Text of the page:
Annie Baker Gives New Meaning to Daily Grind
by Beau McGlasson
Popcorn, soda bottles, and wet lettuce litter the floor of a run-down suburban movie theater. Annie Baker’s “The Flick” wants to overwhelm us with the details. Baker builds drama from awkward conversations, unrequited workplace crushes, and three young characters’ discontent with their low-paying, dead-end jobs.
Although “The Flick” features monotony, Baker’s real-life, engaging dialogue makes the characters believable and gripping.
The stage set primes us for reality: We are faced by rows of old, dirty, empty movie theater seats, in a warped reflection of the bustling Ashby Stage. The drab walls are flushed in fluorescent light. An old-fashioned film projection booth looks down on us, an unsettling two-way experience.
Two movie theater employees, the new 20 year old guy Avery (endearingly awkard Justin Howard) and the old hand Sam (brilliantly emotional Chris Ginesi) perform a “walkthrough” of the movie house. They sweep silently, engage in awkward banter, then slip back into silence.
The noticeably long scene builds tension from their slumped shoulders and clumsy conversations. Ginesi perfectly captures the insecurities of a 30-something man trying to establish authority, while telling his new college student co-worker how to clean the soda machines.
Their awkward chemistry breathes life into their menial tasks, justifying our voyeuristic surveillance. We lose ourselves in the grimy details, while we become invested in their relationships. Baker shows their tasks can be a comfort, a buffer from the outside world. Why worry about your finances or mental health when popcorn needs to be swept?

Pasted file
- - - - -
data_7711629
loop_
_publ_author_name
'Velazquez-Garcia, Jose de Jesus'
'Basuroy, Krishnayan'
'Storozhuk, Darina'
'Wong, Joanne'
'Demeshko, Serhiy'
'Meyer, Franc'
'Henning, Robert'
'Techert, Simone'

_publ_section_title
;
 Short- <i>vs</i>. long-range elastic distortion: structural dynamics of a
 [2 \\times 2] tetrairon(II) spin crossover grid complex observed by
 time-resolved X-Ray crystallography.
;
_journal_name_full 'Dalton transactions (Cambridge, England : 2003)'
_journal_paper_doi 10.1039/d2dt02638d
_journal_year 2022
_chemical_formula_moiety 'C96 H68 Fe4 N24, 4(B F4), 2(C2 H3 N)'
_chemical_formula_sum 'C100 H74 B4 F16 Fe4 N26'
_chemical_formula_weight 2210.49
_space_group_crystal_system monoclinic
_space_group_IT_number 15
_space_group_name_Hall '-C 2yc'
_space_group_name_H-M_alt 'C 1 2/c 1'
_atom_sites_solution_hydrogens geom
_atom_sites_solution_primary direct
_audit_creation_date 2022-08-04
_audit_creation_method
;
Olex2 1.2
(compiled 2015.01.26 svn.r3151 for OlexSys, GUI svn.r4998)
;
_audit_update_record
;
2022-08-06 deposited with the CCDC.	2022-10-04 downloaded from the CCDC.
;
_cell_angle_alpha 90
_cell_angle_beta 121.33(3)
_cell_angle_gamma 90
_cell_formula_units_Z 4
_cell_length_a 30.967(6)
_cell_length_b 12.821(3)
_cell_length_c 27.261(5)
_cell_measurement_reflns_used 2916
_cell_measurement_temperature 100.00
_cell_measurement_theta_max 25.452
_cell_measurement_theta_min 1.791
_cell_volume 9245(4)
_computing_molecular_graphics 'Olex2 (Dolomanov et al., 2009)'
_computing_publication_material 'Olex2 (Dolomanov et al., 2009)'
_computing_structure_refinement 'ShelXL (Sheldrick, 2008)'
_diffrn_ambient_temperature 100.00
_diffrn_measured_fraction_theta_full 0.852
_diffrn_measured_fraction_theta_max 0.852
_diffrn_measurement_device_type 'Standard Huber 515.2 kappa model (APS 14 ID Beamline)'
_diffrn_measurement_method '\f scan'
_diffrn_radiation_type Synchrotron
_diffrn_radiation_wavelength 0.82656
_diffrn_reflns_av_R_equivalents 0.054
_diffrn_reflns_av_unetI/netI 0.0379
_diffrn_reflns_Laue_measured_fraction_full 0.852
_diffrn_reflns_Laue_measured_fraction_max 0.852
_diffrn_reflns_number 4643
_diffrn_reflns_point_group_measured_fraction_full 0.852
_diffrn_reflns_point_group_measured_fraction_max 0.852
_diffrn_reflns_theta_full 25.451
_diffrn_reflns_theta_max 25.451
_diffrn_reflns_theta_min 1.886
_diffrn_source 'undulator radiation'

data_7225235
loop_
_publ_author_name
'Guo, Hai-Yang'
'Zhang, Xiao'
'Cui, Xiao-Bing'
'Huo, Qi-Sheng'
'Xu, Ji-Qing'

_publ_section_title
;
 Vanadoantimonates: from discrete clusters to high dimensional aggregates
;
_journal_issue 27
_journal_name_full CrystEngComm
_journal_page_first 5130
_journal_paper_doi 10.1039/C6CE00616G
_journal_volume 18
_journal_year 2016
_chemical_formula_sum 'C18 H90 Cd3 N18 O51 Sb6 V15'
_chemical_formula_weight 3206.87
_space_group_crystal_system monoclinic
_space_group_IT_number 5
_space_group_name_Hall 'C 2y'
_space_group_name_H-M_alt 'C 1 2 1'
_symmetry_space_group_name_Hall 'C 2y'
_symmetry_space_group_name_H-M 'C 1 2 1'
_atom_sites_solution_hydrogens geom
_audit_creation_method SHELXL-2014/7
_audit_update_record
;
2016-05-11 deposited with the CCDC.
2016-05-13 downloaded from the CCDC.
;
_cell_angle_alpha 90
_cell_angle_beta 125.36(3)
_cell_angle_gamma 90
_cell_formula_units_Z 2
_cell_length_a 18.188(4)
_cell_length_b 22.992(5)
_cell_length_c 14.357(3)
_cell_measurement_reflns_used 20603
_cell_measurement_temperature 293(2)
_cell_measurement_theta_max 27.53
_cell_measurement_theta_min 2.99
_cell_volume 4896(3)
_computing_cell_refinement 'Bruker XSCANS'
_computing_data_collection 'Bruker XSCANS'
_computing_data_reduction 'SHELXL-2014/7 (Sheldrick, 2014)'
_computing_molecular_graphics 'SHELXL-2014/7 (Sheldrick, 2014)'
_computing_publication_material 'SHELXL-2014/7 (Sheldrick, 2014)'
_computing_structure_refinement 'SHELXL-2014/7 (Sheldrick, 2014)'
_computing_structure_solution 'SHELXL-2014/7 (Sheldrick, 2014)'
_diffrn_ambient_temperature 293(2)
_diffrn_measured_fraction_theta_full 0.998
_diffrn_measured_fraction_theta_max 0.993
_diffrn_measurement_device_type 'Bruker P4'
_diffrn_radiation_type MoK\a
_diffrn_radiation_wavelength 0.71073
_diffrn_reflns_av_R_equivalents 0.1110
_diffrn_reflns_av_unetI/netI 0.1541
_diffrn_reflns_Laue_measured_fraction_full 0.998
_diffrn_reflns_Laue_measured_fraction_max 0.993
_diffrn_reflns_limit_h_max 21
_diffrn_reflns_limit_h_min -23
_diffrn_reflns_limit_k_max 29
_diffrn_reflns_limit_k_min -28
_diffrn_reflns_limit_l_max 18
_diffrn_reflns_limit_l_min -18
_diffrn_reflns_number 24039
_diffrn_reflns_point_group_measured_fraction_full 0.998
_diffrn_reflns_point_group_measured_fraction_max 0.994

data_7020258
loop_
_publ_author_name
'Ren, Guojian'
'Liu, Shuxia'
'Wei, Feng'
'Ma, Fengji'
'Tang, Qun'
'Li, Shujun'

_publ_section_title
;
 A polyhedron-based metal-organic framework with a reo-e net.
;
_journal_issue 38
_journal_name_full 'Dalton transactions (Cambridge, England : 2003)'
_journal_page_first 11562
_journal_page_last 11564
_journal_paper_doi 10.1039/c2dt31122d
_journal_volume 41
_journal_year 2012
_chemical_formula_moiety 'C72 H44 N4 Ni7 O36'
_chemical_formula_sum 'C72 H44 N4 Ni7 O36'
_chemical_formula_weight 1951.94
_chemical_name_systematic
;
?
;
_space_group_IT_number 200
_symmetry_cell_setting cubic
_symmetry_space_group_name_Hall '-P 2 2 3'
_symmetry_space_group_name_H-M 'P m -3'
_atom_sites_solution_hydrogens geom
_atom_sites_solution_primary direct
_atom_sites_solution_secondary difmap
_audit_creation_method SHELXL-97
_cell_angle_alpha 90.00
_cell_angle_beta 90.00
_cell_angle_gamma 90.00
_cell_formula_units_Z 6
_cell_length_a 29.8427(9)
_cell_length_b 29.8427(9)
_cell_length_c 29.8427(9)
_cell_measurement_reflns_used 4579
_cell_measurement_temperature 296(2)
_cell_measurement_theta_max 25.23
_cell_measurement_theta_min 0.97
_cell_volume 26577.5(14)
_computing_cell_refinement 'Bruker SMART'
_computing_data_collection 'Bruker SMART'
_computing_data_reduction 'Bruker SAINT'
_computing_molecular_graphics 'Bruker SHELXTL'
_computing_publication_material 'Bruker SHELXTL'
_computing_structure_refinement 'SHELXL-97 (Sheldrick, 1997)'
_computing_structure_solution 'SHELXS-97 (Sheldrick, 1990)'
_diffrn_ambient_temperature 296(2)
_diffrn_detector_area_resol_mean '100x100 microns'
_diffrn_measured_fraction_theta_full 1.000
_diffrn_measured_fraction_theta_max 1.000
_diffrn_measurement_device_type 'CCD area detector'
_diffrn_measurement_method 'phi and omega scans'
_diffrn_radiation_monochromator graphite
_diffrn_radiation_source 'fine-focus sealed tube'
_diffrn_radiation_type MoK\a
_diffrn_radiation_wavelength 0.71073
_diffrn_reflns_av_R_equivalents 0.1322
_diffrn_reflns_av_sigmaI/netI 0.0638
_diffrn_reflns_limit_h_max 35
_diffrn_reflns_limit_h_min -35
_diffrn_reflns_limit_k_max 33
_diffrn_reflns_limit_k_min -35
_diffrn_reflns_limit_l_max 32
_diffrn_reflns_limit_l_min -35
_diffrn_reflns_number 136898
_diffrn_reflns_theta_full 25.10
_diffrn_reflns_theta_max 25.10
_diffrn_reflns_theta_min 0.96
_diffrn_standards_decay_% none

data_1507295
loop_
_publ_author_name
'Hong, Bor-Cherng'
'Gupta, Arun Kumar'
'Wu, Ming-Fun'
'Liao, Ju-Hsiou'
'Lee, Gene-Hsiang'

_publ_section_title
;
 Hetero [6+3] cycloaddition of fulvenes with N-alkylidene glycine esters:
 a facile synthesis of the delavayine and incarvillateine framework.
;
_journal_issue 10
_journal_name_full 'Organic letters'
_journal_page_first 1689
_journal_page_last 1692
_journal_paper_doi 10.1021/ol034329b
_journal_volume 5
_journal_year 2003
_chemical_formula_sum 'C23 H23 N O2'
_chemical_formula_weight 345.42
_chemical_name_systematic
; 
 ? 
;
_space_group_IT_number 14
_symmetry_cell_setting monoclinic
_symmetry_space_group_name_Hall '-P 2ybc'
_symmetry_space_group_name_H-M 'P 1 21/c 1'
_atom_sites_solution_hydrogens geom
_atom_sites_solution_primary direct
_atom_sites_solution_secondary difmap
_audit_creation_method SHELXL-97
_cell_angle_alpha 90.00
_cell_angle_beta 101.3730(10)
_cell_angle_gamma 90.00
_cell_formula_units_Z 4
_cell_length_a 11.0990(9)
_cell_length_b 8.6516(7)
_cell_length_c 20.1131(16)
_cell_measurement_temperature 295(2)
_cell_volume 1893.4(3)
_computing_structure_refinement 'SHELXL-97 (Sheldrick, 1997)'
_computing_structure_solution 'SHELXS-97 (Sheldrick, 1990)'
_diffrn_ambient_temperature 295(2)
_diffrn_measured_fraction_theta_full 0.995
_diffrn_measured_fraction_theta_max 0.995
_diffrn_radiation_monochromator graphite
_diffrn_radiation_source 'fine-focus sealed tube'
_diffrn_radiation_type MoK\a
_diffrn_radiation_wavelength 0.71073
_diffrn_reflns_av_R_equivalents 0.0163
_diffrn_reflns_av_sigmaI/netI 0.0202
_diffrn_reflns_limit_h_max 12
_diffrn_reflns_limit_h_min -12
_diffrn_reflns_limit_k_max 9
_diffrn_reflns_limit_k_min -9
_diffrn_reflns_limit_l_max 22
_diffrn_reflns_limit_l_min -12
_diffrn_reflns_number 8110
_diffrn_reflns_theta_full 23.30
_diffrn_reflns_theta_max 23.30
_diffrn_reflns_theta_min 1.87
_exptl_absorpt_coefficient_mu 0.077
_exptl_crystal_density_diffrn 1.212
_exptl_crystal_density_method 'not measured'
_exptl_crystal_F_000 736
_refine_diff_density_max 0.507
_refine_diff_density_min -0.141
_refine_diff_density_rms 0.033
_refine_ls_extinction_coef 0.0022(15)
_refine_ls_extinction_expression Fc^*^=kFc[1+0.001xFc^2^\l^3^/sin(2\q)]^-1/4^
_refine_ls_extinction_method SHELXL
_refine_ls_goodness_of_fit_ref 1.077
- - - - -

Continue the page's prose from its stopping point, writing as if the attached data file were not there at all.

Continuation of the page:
Avery, an avid cinephile, stands out from his co-workers. Incredibly smart, Howard’s Avery shows off his encyclopedic knowledge of films through hilarious rounds of “Six Degrees of Separation.” As the only black employee at “The Flick,” he tells Sam and the projectionist Rose (chaotic Ari Rampy) that the manager hesitated in hiring him, presumably because of his race. Although they quickly assure him the manager is not racist, Avery remains apprehensive. This bomb explodes later, in Avery’s brilliant monologue.
The best scene of the play, and the hardest to watch, shows Sam confessing his love for Rose. In a heart wrenching delivery, Sam confesses the depth of his love for Rose—unable to look her in the eyes. Ginesi draws out the pain of this scene. While Sam pathetically expresses his love, he meets our gaze rather than Rose’s, in a riveting confession.
One of the few scenes featuring obvious drama, it overflows with emotions that bubble under the surface in every sweep of their brooms. “The Flick” truly shines here: Baker takes her time pulling back the curtain on each character’s emotional scars. She reveals their self-doubt, insecurities, and even narcissism in a fantastically patient portraits of humanity facing mind-numbing labor.
I don’t need to tell you that “The Flick” is an amazing show. It won a Pulitzer in 2014. That should be enough. Baker plays on the idea of “nothing” in our daily lives and shows that a lot of “nothing” adds up into “something.” Shotgun’s production features an amazing illusion in its realistic setting and brilliant performances. A must see!
“The Flick” by Annie Baker, directed by Jon Tracy, by Shotgun Players, at Ashby Stage, Berkeley, California, through Sunday, October 6, 2019. Info: shotgunplayers.org
Cast: Chris Ginesi, Justin Howard, Ari Rampy, and Rob Dario.
Banner photo: Justin Howard and Ari Rampy.